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Can I use PHP-FPM with load balancers or reverse proxies?

Hi everyone,

I am currently working on a project where we are using PHP-FPM as the FastCGI implementation for PHP. We are also setting up load balancers and reverse proxies for better scalability and performance. I have heard conflicting opinions about using PHP-FPM with load balancers or reverse proxies, and it has left me a bit confused.

Can anyone shed some light on whether it is possible to use PHP-FPM with load balancers and reverse proxies? If so, are there any specific configurations or settings that need to be done to ensure they work well together? Any pointers or recommendations would be greatly appreciated.

Thanks in advance!

All Replies


User 2:

Absolutely! I have had quite a positive experience using PHP-FPM with load balancers and reverse proxies in my own projects.

One particular project involved a high-traffic e-commerce website where we needed to ensure fast response times and high availability. We implemented PHP-FPM in combination with a load balancer and reverse proxy setup to achieve these goals.

By utilizing PHP-FPM, we were able to fine-tune and optimize our PHP configurations for each server in the pool. This allowed us to fully utilize the server resources and handle a substantial increase in traffic with ease.

In terms of load balancing, we employed a load balancer that distributed incoming requests evenly across our PHP-FPM instances. This helped alleviate any potential bottlenecks and ensured that no single server was overwhelmed.

Moreover, we used a reverse proxy server to enhance performance and security. The reverse proxy served as a front-end to our load balancer, offering features like caching, SSL termination, and request filtering. This significantly improved the overall responsiveness and reduced server load.

Setting up this architecture required some initial configuration and testing. We had to make sure that the load balancer had the appropriate health checks in place to monitor the PHP-FPM instances. Additionally, we fine-tuned the connection timeout settings to achieve optimal performance.

In conclusion, using PHP-FPM with load balancers and reverse proxies worked seamlessly for us. It improved the scalability, reliability, and performance of our web application. If you plan to implement a similar setup, make sure to carefully configure and tune each component to match your specific requirements.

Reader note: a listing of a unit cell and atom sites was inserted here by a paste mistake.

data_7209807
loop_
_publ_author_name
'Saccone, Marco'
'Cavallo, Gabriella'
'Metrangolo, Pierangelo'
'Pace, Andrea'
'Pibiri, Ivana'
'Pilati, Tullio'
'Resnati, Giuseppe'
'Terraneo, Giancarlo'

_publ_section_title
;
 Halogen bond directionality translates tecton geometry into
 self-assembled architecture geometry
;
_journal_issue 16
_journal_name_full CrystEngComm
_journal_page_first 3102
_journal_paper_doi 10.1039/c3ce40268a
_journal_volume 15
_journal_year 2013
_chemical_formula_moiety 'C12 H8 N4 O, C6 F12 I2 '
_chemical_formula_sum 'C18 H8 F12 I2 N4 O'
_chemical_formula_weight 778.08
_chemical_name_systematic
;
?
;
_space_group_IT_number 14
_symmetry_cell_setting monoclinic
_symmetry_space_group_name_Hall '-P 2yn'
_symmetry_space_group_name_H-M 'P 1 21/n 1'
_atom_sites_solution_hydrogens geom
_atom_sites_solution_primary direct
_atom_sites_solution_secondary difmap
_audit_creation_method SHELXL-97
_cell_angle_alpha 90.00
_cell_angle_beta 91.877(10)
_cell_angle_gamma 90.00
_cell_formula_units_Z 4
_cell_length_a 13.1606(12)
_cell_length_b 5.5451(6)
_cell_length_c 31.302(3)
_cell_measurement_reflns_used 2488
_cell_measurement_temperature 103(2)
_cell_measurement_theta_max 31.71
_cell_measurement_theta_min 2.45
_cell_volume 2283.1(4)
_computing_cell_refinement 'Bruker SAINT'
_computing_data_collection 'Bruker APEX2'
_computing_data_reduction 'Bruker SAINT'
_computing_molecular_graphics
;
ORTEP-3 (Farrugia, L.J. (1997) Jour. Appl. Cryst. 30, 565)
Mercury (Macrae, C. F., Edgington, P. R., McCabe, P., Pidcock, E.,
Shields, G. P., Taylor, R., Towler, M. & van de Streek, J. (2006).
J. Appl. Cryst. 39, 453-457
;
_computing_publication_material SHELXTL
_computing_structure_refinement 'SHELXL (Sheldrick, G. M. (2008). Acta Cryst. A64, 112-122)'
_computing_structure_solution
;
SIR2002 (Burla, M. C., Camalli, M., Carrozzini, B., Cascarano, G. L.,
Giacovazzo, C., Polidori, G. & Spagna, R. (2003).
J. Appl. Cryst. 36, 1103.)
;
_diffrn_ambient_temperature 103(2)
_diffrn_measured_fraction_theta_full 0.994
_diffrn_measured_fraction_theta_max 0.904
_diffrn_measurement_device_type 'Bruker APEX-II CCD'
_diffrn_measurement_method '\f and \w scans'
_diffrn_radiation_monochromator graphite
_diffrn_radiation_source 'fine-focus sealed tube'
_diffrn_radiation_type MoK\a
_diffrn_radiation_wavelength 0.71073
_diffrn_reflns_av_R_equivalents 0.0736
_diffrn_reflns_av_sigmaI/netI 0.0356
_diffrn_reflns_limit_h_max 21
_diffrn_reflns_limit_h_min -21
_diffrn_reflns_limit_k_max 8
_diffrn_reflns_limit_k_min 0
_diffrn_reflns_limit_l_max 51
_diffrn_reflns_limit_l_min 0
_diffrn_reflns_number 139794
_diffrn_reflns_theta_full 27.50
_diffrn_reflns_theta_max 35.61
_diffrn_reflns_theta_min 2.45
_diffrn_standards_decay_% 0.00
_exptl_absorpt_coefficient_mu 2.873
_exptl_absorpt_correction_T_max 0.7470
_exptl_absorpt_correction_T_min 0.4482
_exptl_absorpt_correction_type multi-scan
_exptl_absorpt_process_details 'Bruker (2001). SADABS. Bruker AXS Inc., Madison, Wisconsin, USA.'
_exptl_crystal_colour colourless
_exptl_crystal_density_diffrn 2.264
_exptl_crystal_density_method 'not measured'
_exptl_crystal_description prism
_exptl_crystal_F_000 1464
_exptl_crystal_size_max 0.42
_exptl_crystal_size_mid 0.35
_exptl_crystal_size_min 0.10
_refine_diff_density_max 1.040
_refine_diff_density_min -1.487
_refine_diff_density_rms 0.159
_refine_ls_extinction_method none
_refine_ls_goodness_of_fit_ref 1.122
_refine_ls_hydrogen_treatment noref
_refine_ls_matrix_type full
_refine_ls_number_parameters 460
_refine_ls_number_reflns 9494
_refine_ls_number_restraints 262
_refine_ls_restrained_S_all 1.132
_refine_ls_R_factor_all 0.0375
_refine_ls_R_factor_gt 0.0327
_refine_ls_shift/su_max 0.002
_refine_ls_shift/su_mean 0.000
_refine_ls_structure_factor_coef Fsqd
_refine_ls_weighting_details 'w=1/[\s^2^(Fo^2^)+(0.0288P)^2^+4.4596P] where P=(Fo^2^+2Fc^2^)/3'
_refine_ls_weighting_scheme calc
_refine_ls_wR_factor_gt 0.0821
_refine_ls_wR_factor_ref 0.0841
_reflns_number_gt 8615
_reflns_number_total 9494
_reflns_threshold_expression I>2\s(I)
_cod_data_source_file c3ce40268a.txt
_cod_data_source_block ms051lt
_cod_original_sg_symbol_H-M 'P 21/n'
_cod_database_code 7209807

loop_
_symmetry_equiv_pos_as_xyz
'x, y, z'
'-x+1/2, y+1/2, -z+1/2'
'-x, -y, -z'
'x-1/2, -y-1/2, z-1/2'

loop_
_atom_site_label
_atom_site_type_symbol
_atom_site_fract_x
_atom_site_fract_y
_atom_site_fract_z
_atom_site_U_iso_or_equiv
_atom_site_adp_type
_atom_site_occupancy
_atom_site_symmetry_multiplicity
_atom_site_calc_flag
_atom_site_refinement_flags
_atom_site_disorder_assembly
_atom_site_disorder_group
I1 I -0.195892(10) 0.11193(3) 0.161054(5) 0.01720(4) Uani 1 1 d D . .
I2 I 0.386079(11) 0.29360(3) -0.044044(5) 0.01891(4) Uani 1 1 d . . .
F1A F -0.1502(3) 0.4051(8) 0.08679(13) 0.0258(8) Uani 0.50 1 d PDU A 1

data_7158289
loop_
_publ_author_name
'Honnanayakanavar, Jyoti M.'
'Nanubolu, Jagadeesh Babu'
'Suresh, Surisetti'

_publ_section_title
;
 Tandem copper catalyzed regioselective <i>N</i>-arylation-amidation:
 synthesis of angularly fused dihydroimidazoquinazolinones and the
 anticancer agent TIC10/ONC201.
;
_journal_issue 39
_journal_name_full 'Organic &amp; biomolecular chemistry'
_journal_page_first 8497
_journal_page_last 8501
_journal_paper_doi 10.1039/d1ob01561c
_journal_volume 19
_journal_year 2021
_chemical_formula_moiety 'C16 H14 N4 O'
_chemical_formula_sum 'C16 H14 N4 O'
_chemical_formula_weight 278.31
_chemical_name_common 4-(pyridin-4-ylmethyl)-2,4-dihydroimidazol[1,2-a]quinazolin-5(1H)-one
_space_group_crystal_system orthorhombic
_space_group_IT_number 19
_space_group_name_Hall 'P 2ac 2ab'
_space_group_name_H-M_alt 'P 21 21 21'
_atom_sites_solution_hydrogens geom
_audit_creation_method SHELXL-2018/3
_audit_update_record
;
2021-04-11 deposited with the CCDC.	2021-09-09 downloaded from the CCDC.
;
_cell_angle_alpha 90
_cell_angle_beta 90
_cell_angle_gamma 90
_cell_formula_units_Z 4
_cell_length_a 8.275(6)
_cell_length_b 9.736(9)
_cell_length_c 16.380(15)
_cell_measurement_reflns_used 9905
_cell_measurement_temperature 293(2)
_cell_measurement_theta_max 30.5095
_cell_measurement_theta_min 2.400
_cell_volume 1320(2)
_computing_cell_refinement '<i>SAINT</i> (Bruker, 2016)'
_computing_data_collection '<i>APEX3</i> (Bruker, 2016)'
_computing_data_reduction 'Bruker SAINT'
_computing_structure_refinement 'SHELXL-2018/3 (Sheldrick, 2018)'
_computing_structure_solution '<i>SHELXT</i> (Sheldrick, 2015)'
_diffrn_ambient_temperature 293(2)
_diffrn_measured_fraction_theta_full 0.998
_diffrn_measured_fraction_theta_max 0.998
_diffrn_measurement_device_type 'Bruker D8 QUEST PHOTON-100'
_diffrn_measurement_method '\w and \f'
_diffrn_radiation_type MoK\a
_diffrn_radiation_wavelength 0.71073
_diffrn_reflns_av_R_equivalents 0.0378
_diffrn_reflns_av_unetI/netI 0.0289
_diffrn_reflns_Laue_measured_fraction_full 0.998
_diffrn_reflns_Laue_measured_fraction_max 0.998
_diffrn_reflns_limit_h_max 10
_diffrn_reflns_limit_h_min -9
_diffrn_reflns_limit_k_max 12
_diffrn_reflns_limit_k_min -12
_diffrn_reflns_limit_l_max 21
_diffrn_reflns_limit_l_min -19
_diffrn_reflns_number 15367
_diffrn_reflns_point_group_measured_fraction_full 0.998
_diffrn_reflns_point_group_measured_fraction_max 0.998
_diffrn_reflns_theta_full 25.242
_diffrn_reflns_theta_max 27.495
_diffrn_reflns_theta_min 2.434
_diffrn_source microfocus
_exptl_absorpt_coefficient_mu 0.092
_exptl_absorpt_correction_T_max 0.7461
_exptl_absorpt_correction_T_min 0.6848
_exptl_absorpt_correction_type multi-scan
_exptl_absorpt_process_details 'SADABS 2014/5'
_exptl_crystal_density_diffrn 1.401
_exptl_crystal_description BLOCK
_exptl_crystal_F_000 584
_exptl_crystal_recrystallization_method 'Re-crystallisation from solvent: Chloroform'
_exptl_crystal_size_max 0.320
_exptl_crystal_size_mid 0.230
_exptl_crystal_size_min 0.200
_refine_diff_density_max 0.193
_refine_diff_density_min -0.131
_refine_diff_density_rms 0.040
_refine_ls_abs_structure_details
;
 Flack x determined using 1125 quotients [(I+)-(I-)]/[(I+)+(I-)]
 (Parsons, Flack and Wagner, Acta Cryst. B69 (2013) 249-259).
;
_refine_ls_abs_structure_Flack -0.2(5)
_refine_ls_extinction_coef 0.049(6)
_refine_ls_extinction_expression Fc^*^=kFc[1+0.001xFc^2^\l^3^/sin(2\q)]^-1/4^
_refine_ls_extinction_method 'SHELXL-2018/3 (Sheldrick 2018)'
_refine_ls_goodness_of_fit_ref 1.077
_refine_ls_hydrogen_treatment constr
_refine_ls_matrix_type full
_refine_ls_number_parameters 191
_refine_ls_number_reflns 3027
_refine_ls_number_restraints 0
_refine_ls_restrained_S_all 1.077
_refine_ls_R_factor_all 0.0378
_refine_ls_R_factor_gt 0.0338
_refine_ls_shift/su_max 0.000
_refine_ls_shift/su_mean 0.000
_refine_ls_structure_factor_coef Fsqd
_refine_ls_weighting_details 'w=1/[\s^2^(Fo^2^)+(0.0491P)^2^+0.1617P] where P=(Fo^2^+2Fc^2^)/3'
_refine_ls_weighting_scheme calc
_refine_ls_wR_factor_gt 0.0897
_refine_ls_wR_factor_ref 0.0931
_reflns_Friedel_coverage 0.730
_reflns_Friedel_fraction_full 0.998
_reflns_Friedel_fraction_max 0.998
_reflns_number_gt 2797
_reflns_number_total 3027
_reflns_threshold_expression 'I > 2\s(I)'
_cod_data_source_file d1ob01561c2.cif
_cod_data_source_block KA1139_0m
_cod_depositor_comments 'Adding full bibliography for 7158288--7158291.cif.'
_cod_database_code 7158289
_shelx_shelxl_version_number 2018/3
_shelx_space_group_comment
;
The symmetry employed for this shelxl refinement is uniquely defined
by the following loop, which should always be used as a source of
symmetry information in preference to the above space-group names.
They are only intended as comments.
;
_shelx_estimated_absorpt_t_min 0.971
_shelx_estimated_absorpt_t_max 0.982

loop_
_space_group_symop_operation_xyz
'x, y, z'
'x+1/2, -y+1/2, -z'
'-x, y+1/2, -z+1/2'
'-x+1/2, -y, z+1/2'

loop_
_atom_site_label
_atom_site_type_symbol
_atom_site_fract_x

Let me know if you have any more questions or need further clarification. I'd be happy to assist you!


User 1:

Yes, you can definitely use PHP-FPM with load balancers and reverse proxies. In fact, it is a commonly used setup in many high-traffic websites and applications.

I personally have used PHP-FPM with both load balancers and reverse proxies in a project I worked on. We had multiple PHP-FPM instances running on different servers, and a load balancer distributing the incoming requests across those instances. This helped us handle the increased load and maintain high availability.

To set it up, we made sure that PHP-FPM was configured properly on each server, with the necessary pool configurations to handle the anticipated traffic. We then added the addresses of these PHP-FPM instances to the load balancer's configuration.

Additionally, we used a reverse proxy (Nginx, in our case) in front of the load balancer. The reverse proxy allowed us to perform tasks like SSL termination and caching, further improving the performance of our setup.

Overall, using PHP-FPM with load balancers and reverse proxies worked seamlessly for us. It provided the flexibility to handle increased traffic, improved scalability, and allowed us to take advantage of the benefits offered by load balancing and reverse proxying.

I hope this helps! If you have any specific questions or need more details, feel free to ask.

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